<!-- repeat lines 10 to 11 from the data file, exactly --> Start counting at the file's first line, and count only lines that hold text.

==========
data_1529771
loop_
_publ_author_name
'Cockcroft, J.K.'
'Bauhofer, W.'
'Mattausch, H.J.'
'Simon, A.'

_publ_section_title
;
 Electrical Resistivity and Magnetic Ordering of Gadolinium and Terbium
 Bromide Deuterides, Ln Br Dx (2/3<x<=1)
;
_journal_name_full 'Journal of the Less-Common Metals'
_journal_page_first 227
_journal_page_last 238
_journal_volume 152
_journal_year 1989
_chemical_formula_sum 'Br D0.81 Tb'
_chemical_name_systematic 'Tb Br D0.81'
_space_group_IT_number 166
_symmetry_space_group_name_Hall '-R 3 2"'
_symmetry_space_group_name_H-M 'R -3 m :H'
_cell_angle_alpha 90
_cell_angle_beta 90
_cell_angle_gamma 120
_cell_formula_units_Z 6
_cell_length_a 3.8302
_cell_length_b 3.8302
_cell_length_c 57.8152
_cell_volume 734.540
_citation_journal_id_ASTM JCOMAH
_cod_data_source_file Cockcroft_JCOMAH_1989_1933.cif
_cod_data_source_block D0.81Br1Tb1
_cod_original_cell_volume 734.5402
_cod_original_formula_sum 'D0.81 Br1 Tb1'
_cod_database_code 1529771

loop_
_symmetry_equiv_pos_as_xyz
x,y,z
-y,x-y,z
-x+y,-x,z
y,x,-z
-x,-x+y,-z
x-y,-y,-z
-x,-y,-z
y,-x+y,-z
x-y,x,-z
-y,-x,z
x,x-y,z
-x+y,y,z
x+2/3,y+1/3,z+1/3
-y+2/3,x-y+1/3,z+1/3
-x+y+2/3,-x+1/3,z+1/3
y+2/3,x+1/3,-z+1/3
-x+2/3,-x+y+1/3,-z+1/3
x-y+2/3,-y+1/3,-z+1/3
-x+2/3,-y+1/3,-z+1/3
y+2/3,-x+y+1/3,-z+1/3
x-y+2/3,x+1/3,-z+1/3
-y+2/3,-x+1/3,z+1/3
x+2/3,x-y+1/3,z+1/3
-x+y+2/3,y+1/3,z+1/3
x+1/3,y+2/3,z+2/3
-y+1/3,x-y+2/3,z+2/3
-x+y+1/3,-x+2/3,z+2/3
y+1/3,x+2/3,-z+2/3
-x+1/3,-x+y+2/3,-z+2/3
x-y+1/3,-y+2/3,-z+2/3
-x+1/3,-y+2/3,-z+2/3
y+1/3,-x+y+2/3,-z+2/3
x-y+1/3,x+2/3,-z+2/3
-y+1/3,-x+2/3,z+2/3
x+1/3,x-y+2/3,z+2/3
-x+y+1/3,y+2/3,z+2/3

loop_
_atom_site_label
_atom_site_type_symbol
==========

 Electrical Resistivity and Magnetic Ordering of Gadolinium and Terbium
 Bromide Deuterides, Ln Br Dx (2/3<x<=1)